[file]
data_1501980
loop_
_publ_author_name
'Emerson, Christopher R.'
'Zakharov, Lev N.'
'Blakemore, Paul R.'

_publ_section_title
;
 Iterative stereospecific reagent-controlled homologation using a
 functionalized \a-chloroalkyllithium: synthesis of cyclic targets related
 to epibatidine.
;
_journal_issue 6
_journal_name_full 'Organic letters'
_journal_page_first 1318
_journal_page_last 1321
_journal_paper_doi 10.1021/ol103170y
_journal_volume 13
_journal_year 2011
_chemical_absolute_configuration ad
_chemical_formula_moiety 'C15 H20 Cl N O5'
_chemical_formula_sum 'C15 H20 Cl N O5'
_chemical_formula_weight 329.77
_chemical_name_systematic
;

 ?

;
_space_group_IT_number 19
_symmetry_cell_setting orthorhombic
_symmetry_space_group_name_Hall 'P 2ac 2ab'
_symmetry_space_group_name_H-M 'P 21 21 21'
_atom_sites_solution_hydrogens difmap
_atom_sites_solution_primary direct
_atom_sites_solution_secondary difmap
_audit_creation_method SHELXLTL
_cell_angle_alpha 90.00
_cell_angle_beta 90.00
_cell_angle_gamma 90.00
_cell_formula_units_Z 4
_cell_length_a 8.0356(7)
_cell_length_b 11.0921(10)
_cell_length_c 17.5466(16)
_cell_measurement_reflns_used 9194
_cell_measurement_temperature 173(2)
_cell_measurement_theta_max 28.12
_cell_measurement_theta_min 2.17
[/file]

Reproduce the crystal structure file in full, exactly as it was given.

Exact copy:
data_1501980
loop_
_publ_author_name
'Emerson, Christopher R.'
'Zakharov, Lev N.'
'Blakemore, Paul R.'

_publ_section_title
;
 Iterative stereospecific reagent-controlled homologation using a
 functionalized \a-chloroalkyllithium: synthesis of cyclic targets related
 to epibatidine.
;
_journal_issue 6
_journal_name_full 'Organic letters'
_journal_page_first 1318
_journal_page_last 1321
_journal_paper_doi 10.1021/ol103170y
_journal_volume 13
_journal_year 2011
_chemical_absolute_configuration ad
_chemical_formula_moiety 'C15 H20 Cl N O5'
_chemical_formula_sum 'C15 H20 Cl N O5'
_chemical_formula_weight 329.77
_chemical_name_systematic
;

 ?

;
_space_group_IT_number 19
_symmetry_cell_setting orthorhombic
_symmetry_space_group_name_Hall 'P 2ac 2ab'
_symmetry_space_group_name_H-M 'P 21 21 21'
_atom_sites_solution_hydrogens difmap
_atom_sites_solution_primary direct
_atom_sites_solution_secondary difmap
_audit_creation_method SHELXLTL
_cell_angle_alpha 90.00
_cell_angle_beta 90.00
_cell_angle_gamma 90.00
_cell_formula_units_Z 4
_cell_length_a 8.0356(7)
_cell_length_b 11.0921(10)
_cell_length_c 17.5466(16)
_cell_measurement_reflns_used 9194
_cell_measurement_temperature 173(2)
_cell_measurement_theta_max 28.12
_cell_measurement_theta_min 2.17